The Other Side of Reason – The touch of wintertime

Involved in a bus accident that took the lives of six people, David Gibson has been battling through PTSD for over three years. In an effort to better understand himself and to communicate with others, he turned to writing. His first book was The Other Side of Reason: A Journal on PTSD. This column continues that text.


As the moon and dawn mingle, there is a silence to wintertime’s slumber
The snow, like white pieces of delicate confetti, floats to the frozen ground.
It doesn’t matter if the light is getting cold
For the dawn of a new day is revered by the morning sunlight.
Specks of glass mirrors my face like pieces off an ice-covered mask.
Hidden scars beneath translucent skin…muted to hear screams within.
I pretend to be brave, but what is bravery?
I am hostage of time, and a relentless past.
For nothing is all and everything is seen,
But there’s that silence – that space between the chilling exhales,
When your mind so easily turns within.
|Where time waits patiently just around the corner….


It is soon time to bid farewell to autumn and accept the arrival of the winter solstice signaling the long slow climb back to daylight. A recent December sunset was a startling send-off for fall, with shades of red, pink and orange beckoning the new season’s arrival.

This time of year can also bring forth the possibility of a spiritual awakening – a time of reflection and of hope in the New Year to come.

In his book Out of the Darkness, Steve Taylor explains that there are three core types of “spiritual transformation”— that one experiences as a result of intense turmoil and trauma: 1) temporary awakening experiences; 2) gradual but permanent awakenings; and 3) sudden and dramatic awakenings.

I knew after reading his book that my own process fit the “gradual but permanent awakening”. It answered my questions of why I would slip back and forth between states of mind and why I felt that my own feelings of becoming were way beyond my normal sense of who I was.  This gradual awakening would not only never go away, but had become permanent states that were being uncovered in gradual but sometimes intense breakthrough moments over time.

The spiritual awakening from trauma and PTSD will almost always take you straight into your pain. There's no detour around it. You have to go through it to heal from it. This is a scary thing for just about everyone. In a society bent on hiding from difficulty and discomfort, the very idea of sitting in the darkness of your pain to heal and convert it sounds like an insane thing to do. This pain sits and rots us out. It dictates what we do as we avoid anything that seems like it'll ignite this pain. It controls us and rules us. To heal means we have to face it. In facing it, we can become free.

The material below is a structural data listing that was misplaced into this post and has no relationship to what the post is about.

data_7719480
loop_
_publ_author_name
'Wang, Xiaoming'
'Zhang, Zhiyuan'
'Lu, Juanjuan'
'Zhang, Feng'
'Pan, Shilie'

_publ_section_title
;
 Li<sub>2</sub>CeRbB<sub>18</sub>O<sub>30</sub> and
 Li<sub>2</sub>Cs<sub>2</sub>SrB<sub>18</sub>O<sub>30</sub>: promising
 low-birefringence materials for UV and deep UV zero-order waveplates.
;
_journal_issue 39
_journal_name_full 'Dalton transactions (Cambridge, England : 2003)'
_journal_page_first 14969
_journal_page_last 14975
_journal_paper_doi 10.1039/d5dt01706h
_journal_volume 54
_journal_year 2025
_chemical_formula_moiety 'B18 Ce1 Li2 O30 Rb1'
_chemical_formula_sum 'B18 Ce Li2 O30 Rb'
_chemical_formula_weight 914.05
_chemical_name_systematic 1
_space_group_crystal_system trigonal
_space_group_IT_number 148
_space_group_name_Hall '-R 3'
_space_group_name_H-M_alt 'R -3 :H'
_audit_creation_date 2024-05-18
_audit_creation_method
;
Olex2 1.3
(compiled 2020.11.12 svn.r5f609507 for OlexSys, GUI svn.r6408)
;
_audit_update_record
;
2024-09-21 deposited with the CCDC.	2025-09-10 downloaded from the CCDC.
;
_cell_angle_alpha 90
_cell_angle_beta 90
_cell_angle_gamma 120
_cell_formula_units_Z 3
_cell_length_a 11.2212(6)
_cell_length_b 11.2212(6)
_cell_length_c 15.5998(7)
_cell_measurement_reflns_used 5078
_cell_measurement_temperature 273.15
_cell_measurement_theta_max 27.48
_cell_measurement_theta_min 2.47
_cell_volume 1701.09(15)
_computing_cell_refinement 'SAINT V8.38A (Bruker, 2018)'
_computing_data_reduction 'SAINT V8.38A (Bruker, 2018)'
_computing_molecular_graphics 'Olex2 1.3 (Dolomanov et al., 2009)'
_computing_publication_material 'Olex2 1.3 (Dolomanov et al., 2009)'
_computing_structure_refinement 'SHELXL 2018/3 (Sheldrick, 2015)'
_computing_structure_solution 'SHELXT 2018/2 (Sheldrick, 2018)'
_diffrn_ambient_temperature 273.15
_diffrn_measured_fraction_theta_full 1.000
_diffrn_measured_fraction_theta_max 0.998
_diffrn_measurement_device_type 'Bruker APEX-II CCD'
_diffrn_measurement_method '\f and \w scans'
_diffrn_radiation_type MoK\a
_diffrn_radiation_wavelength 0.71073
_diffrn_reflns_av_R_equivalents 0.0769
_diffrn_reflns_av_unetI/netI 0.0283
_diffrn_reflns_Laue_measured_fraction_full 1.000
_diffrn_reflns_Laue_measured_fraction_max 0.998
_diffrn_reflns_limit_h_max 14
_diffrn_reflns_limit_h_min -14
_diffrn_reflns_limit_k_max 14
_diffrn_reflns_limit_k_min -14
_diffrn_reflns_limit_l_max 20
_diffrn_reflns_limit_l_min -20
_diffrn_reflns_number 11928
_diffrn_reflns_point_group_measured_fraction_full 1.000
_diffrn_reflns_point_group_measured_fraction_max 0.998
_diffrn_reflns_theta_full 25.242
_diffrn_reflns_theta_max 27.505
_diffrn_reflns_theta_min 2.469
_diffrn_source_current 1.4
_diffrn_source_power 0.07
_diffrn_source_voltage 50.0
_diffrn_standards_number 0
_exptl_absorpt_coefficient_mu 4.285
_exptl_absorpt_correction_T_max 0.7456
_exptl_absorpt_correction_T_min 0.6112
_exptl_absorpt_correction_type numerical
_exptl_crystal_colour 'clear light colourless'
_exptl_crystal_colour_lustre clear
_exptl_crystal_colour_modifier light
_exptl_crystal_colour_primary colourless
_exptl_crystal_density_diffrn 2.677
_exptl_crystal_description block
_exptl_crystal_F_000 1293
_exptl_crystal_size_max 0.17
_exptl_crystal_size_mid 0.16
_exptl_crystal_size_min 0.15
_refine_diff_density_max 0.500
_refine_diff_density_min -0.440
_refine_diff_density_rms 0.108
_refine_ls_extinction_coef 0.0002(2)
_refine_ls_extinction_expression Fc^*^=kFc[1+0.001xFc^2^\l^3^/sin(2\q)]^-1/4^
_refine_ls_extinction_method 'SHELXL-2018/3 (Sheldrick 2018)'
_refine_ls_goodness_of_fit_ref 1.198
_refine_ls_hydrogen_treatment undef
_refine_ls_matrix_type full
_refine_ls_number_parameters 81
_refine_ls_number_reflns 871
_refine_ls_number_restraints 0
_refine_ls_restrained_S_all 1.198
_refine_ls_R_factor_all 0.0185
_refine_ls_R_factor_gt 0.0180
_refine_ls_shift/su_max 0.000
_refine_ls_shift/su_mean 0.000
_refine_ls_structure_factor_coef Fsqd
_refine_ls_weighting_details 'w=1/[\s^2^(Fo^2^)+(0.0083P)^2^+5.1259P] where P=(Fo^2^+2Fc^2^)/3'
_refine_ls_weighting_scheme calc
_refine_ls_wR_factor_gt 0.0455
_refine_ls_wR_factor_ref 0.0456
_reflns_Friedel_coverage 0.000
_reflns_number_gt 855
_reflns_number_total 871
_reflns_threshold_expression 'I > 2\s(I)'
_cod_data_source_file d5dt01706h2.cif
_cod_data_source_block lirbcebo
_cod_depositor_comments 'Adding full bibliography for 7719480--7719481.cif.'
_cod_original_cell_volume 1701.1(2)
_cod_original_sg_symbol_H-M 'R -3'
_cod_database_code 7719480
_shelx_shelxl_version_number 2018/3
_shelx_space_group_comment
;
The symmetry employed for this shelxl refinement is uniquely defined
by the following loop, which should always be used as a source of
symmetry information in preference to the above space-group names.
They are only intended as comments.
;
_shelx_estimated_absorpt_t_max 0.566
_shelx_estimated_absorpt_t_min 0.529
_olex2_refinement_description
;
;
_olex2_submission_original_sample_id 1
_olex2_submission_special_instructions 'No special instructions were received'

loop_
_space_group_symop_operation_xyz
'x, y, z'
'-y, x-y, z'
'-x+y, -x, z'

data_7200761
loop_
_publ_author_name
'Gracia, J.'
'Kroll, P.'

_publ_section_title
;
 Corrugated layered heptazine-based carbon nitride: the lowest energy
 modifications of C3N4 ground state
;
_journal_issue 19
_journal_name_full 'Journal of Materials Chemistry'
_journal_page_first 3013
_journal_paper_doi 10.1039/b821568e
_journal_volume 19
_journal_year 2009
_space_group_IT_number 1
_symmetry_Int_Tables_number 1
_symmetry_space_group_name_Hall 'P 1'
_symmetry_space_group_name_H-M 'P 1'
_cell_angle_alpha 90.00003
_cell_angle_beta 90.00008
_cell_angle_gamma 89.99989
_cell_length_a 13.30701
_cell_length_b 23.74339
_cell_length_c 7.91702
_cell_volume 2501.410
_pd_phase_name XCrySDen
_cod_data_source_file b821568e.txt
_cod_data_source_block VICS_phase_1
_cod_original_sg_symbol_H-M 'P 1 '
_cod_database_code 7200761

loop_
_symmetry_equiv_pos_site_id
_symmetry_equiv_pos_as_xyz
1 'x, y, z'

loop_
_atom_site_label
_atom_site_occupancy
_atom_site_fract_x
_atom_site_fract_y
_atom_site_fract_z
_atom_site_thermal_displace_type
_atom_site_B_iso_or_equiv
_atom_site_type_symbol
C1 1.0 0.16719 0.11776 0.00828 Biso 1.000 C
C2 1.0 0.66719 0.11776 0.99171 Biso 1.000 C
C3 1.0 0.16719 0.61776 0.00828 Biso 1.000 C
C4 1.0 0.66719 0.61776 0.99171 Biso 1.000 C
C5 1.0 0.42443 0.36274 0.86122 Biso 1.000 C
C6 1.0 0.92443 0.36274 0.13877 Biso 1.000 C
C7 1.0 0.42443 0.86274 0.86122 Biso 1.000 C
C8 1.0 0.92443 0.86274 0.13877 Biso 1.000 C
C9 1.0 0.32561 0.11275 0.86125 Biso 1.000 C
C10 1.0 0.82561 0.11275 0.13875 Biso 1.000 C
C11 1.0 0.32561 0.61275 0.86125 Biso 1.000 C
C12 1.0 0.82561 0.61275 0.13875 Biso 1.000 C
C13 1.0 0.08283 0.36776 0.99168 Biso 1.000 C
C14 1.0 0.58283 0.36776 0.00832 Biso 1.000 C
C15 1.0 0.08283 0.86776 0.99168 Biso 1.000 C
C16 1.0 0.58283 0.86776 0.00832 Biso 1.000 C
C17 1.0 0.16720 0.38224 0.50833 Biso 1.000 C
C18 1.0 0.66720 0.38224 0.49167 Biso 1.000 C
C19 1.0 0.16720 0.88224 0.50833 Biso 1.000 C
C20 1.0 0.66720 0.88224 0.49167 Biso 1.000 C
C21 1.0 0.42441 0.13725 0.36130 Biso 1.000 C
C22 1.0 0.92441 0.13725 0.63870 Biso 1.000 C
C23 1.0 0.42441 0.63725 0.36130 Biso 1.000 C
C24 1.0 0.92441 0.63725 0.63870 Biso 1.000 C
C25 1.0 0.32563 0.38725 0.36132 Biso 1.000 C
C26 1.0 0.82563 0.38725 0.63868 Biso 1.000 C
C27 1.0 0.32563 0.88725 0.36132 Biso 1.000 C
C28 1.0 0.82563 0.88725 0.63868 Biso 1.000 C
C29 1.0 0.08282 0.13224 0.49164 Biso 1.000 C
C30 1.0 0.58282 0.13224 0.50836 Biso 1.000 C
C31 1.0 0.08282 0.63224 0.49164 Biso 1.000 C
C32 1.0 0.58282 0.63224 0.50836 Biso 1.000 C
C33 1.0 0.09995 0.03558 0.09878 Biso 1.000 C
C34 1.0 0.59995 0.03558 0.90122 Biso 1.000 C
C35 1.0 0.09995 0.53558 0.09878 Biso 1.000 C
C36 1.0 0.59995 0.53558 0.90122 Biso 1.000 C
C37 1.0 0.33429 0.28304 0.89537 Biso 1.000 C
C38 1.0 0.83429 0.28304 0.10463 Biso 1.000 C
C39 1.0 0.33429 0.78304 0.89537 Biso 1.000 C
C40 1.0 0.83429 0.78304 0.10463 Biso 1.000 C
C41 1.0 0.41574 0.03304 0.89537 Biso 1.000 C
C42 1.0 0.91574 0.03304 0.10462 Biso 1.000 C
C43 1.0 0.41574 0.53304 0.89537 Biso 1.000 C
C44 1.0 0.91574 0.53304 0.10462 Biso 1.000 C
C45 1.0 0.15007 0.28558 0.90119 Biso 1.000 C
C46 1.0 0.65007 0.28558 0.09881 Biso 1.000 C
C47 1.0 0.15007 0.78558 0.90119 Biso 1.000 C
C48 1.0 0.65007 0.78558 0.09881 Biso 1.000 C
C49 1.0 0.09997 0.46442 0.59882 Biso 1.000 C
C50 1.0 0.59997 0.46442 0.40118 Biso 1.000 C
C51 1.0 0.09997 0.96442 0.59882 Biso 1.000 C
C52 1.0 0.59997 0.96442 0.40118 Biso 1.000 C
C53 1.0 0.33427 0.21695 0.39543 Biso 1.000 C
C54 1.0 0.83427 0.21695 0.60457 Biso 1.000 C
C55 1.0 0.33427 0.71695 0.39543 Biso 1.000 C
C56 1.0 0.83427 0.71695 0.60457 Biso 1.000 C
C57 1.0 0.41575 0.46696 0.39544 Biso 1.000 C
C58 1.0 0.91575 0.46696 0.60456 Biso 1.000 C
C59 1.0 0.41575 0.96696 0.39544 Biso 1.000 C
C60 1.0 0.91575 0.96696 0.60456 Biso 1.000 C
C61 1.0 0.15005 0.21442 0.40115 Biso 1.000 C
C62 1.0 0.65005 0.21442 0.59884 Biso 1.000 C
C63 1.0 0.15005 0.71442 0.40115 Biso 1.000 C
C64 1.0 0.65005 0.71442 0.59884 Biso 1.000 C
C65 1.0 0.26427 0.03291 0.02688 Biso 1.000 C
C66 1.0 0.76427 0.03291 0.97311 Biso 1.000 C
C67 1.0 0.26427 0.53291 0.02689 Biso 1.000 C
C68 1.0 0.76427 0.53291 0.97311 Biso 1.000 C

Freeing yourself from pain and trauma is a key step to starting down the spiritual path and during the awakening process. You are lightening the load. You don't need to carry all the burdens that you've been carrying. Now at this point, you may begin to find a little bit of peace. It's like the bug juice being cleared away from the windshield of your car. You can start to see what this path is about and why it has been worth all the tears. You may start to see where you are going again.

From my own experience I have found that the healing process has its own time frame. You cannot measure it in time or tears. It will run its course. It is often important to connect with specialized support. Trauma and PTSD can hold you through the darkness with a relentless hold.

Your support network in many ways may also help you find additional tools (psychological counseling, yoga therapy, etc.) depending on what you need to release the pain. It is important that you don't focus on how bad you feel but simply allow what's moving through you.  In a way to feel rather than run from the pain any which way you can.

It is possible even with trauma and PTSD to emerge with new insights, to develop new meanings, a renewed sense of purpose. But, it is necessary for there to be a journey, a journey in togetherness, where you can feel safe and supported in conquering fears or pain, to be able to face the intrusive thoughts and feelings of dread that haunt you.

In this journey of spiritual awakening is the process of being able to shed the incorrect self, to actually be able to be a human being with another human being. To be able to no longer feel that you must repress your feelings or must ‘play the games’ or wear the masks that society or we impose upon ourselves. To be able to come to a fundamental authenticity, a mastery of past traumas where we make the choice to live and be, rather than merely react.

What I have discovered through my spiritual awakening is that you may have to journey through dark imagery and confront many obstacles, but with support and the proper conditions to facilitate the journey, it can lead to an awakening, it can become a breakthrough rather than a stagnant breakdown.

Until next time.